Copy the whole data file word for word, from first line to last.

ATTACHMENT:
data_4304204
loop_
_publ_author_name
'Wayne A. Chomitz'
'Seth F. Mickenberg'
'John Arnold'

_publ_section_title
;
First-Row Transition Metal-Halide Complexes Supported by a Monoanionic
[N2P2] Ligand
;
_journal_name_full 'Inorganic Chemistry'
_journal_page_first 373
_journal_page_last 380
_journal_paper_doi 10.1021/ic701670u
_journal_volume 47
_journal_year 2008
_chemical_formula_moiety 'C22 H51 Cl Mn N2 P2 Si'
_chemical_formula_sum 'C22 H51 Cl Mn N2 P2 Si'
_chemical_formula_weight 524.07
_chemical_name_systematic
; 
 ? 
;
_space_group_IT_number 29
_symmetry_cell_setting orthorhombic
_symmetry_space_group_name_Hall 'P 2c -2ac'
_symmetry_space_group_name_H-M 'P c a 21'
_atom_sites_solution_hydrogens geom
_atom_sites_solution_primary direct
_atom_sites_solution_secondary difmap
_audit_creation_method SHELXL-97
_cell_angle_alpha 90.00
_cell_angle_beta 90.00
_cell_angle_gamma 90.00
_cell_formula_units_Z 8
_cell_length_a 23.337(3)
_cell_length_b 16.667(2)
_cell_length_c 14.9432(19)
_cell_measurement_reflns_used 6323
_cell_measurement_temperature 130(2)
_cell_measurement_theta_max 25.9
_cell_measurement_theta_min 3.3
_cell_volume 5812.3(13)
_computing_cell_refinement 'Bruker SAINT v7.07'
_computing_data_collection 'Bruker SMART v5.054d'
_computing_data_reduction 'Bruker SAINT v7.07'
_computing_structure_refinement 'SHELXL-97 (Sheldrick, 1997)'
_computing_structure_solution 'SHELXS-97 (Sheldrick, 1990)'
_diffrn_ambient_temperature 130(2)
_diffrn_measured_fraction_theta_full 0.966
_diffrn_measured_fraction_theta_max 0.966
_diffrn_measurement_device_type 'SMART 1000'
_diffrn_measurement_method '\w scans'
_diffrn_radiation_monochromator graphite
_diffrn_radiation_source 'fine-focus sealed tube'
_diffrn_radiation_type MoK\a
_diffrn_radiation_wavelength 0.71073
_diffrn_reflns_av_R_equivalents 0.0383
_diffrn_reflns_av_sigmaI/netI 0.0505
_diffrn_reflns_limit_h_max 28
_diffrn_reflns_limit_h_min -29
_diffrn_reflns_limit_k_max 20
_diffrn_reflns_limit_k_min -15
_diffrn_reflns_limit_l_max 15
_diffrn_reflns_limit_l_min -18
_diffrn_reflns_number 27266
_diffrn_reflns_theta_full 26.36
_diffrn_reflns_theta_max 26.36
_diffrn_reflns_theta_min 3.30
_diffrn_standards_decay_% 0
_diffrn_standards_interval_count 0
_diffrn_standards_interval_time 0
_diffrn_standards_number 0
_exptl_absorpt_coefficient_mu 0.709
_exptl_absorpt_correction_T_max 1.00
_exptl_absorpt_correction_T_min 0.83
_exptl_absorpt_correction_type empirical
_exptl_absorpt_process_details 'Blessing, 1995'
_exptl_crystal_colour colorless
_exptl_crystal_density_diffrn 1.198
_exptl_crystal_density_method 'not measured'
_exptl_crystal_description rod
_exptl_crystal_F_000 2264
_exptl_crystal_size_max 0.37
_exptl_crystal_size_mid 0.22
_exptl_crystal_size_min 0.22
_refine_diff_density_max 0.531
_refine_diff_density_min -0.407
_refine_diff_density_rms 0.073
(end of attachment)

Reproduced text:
data_4304204
loop_
_publ_author_name
'Wayne A. Chomitz'
'Seth F. Mickenberg'
'John Arnold'

_publ_section_title
;
First-Row Transition Metal-Halide Complexes Supported by a Monoanionic
[N2P2] Ligand
;
_journal_name_full 'Inorganic Chemistry'
_journal_page_first 373
_journal_page_last 380
_journal_paper_doi 10.1021/ic701670u
_journal_volume 47
_journal_year 2008
_chemical_formula_moiety 'C22 H51 Cl Mn N2 P2 Si'
_chemical_formula_sum 'C22 H51 Cl Mn N2 P2 Si'
_chemical_formula_weight 524.07
_chemical_name_systematic
; 
 ? 
;
_space_group_IT_number 29
_symmetry_cell_setting orthorhombic
_symmetry_space_group_name_Hall 'P 2c -2ac'
_symmetry_space_group_name_H-M 'P c a 21'
_atom_sites_solution_hydrogens geom
_atom_sites_solution_primary direct
_atom_sites_solution_secondary difmap
_audit_creation_method SHELXL-97
_cell_angle_alpha 90.00
_cell_angle_beta 90.00
_cell_angle_gamma 90.00
_cell_formula_units_Z 8
_cell_length_a 23.337(3)
_cell_length_b 16.667(2)
_cell_length_c 14.9432(19)
_cell_measurement_reflns_used 6323
_cell_measurement_temperature 130(2)
_cell_measurement_theta_max 25.9
_cell_measurement_theta_min 3.3
_cell_volume 5812.3(13)
_computing_cell_refinement 'Bruker SAINT v7.07'
_computing_data_collection 'Bruker SMART v5.054d'
_computing_data_reduction 'Bruker SAINT v7.07'
_computing_structure_refinement 'SHELXL-97 (Sheldrick, 1997)'
_computing_structure_solution 'SHELXS-97 (Sheldrick, 1990)'
_diffrn_ambient_temperature 130(2)
_diffrn_measured_fraction_theta_full 0.966
_diffrn_measured_fraction_theta_max 0.966
_diffrn_measurement_device_type 'SMART 1000'
_diffrn_measurement_method '\w scans'
_diffrn_radiation_monochromator graphite
_diffrn_radiation_source 'fine-focus sealed tube'
_diffrn_radiation_type MoK\a
_diffrn_radiation_wavelength 0.71073
_diffrn_reflns_av_R_equivalents 0.0383
_diffrn_reflns_av_sigmaI/netI 0.0505
_diffrn_reflns_limit_h_max 28
_diffrn_reflns_limit_h_min -29
_diffrn_reflns_limit_k_max 20
_diffrn_reflns_limit_k_min -15
_diffrn_reflns_limit_l_max 15
_diffrn_reflns_limit_l_min -18
_diffrn_reflns_number 27266
_diffrn_reflns_theta_full 26.36
_diffrn_reflns_theta_max 26.36
_diffrn_reflns_theta_min 3.30
_diffrn_standards_decay_% 0
_diffrn_standards_interval_count 0
_diffrn_standards_interval_time 0
_diffrn_standards_number 0
_exptl_absorpt_coefficient_mu 0.709
_exptl_absorpt_correction_T_max 1.00
_exptl_absorpt_correction_T_min 0.83
_exptl_absorpt_correction_type empirical
_exptl_absorpt_process_details 'Blessing, 1995'
_exptl_crystal_colour colorless
_exptl_crystal_density_diffrn 1.198
_exptl_crystal_density_method 'not measured'
_exptl_crystal_description rod
_exptl_crystal_F_000 2264
_exptl_crystal_size_max 0.37
_exptl_crystal_size_mid 0.22
_exptl_crystal_size_min 0.22
_refine_diff_density_max 0.531
_refine_diff_density_min -0.407
_refine_diff_density_rms 0.073